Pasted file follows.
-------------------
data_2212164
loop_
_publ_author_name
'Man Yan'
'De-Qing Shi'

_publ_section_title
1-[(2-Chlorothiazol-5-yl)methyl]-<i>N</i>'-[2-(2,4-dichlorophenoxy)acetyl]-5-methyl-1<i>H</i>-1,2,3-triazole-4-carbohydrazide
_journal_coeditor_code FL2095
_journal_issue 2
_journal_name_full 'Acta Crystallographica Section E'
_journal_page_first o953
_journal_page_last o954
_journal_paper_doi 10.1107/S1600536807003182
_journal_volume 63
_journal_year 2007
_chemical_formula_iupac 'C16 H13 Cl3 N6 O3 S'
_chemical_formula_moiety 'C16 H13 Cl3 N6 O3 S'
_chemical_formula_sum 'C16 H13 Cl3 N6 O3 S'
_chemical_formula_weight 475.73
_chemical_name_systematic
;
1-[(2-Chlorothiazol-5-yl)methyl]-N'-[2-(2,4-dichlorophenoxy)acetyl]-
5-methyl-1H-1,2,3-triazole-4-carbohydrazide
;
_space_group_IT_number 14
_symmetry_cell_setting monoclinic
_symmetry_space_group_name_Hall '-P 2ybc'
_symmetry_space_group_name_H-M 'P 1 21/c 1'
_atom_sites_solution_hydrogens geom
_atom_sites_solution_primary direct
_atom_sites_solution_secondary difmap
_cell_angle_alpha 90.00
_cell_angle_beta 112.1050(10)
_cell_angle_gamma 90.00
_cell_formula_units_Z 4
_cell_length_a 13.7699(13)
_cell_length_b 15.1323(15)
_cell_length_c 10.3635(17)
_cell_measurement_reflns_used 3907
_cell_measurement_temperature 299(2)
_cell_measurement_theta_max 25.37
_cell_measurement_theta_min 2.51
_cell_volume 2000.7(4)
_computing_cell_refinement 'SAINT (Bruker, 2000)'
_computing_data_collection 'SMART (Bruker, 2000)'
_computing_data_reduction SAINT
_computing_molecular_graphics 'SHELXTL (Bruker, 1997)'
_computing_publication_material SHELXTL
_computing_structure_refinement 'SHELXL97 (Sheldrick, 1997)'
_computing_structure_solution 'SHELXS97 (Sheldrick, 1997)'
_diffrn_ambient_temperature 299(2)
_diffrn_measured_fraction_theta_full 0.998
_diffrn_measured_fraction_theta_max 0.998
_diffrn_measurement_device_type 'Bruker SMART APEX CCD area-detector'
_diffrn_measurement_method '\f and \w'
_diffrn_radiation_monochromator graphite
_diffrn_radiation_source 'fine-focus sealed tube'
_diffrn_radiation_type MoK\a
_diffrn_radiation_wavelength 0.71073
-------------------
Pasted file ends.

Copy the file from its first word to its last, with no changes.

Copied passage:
data_2212164
loop_
_publ_author_name
'Man Yan'
'De-Qing Shi'

_publ_section_title
1-[(2-Chlorothiazol-5-yl)methyl]-<i>N</i>'-[2-(2,4-dichlorophenoxy)acetyl]-5-methyl-1<i>H</i>-1,2,3-triazole-4-carbohydrazide
_journal_coeditor_code FL2095
_journal_issue 2
_journal_name_full 'Acta Crystallographica Section E'
_journal_page_first o953
_journal_page_last o954
_journal_paper_doi 10.1107/S1600536807003182
_journal_volume 63
_journal_year 2007
_chemical_formula_iupac 'C16 H13 Cl3 N6 O3 S'
_chemical_formula_moiety 'C16 H13 Cl3 N6 O3 S'
_chemical_formula_sum 'C16 H13 Cl3 N6 O3 S'
_chemical_formula_weight 475.73
_chemical_name_systematic
;
1-[(2-Chlorothiazol-5-yl)methyl]-N'-[2-(2,4-dichlorophenoxy)acetyl]-
5-methyl-1H-1,2,3-triazole-4-carbohydrazide
;
_space_group_IT_number 14
_symmetry_cell_setting monoclinic
_symmetry_space_group_name_Hall '-P 2ybc'
_symmetry_space_group_name_H-M 'P 1 21/c 1'
_atom_sites_solution_hydrogens geom
_atom_sites_solution_primary direct
_atom_sites_solution_secondary difmap
_cell_angle_alpha 90.00
_cell_angle_beta 112.1050(10)
_cell_angle_gamma 90.00
_cell_formula_units_Z 4
_cell_length_a 13.7699(13)
_cell_length_b 15.1323(15)
_cell_length_c 10.3635(17)
_cell_measurement_reflns_used 3907
_cell_measurement_temperature 299(2)
_cell_measurement_theta_max 25.37
_cell_measurement_theta_min 2.51
_cell_volume 2000.7(4)
_computing_cell_refinement 'SAINT (Bruker, 2000)'
_computing_data_collection 'SMART (Bruker, 2000)'
_computing_data_reduction SAINT
_computing_molecular_graphics 'SHELXTL (Bruker, 1997)'
_computing_publication_material SHELXTL
_computing_structure_refinement 'SHELXL97 (Sheldrick, 1997)'
_computing_structure_solution 'SHELXS97 (Sheldrick, 1997)'
_diffrn_ambient_temperature 299(2)
_diffrn_measured_fraction_theta_full 0.998
_diffrn_measured_fraction_theta_max 0.998
_diffrn_measurement_device_type 'Bruker SMART APEX CCD area-detector'
_diffrn_measurement_method '\f and \w'
_diffrn_radiation_monochromator graphite
_diffrn_radiation_source 'fine-focus sealed tube'
_diffrn_radiation_type MoK\a
_diffrn_radiation_wavelength 0.71073